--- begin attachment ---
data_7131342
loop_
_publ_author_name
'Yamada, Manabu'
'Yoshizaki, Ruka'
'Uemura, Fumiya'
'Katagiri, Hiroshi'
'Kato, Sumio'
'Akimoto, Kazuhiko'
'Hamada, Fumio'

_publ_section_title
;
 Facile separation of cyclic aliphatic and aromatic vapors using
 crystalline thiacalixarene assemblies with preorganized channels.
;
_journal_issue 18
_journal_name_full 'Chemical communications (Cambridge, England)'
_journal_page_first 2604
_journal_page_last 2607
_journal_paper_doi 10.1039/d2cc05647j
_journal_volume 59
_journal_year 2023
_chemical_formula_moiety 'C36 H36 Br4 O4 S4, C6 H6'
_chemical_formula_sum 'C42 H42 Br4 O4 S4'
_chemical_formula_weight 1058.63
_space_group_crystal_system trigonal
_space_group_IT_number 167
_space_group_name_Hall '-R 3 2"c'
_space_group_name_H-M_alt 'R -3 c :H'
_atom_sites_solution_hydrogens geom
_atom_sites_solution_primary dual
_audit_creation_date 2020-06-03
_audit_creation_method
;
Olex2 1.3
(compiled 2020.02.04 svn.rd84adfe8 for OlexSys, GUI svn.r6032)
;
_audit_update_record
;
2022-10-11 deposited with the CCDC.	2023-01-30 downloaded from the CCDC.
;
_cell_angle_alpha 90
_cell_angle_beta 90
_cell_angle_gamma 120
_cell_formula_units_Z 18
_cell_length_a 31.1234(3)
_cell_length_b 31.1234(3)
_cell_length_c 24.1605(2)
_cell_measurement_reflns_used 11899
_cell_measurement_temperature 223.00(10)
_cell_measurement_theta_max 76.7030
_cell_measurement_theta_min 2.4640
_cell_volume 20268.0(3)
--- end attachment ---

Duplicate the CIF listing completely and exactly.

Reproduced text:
data_7131342
loop_
_publ_author_name
'Yamada, Manabu'
'Yoshizaki, Ruka'
'Uemura, Fumiya'
'Katagiri, Hiroshi'
'Kato, Sumio'
'Akimoto, Kazuhiko'
'Hamada, Fumio'

_publ_section_title
;
 Facile separation of cyclic aliphatic and aromatic vapors using
 crystalline thiacalixarene assemblies with preorganized channels.
;
_journal_issue 18
_journal_name_full 'Chemical communications (Cambridge, England)'
_journal_page_first 2604
_journal_page_last 2607
_journal_paper_doi 10.1039/d2cc05647j
_journal_volume 59
_journal_year 2023
_chemical_formula_moiety 'C36 H36 Br4 O4 S4, C6 H6'
_chemical_formula_sum 'C42 H42 Br4 O4 S4'
_chemical_formula_weight 1058.63
_space_group_crystal_system trigonal
_space_group_IT_number 167
_space_group_name_Hall '-R 3 2"c'
_space_group_name_H-M_alt 'R -3 c :H'
_atom_sites_solution_hydrogens geom
_atom_sites_solution_primary dual
_audit_creation_date 2020-06-03
_audit_creation_method
;
Olex2 1.3
(compiled 2020.02.04 svn.rd84adfe8 for OlexSys, GUI svn.r6032)
;
_audit_update_record
;
2022-10-11 deposited with the CCDC.	2023-01-30 downloaded from the CCDC.
;
_cell_angle_alpha 90
_cell_angle_beta 90
_cell_angle_gamma 120
_cell_formula_units_Z 18
_cell_length_a 31.1234(3)
_cell_length_b 31.1234(3)
_cell_length_c 24.1605(2)
_cell_measurement_reflns_used 11899
_cell_measurement_temperature 223.00(10)
_cell_measurement_theta_max 76.7030
_cell_measurement_theta_min 2.4640
_cell_volume 20268.0(3)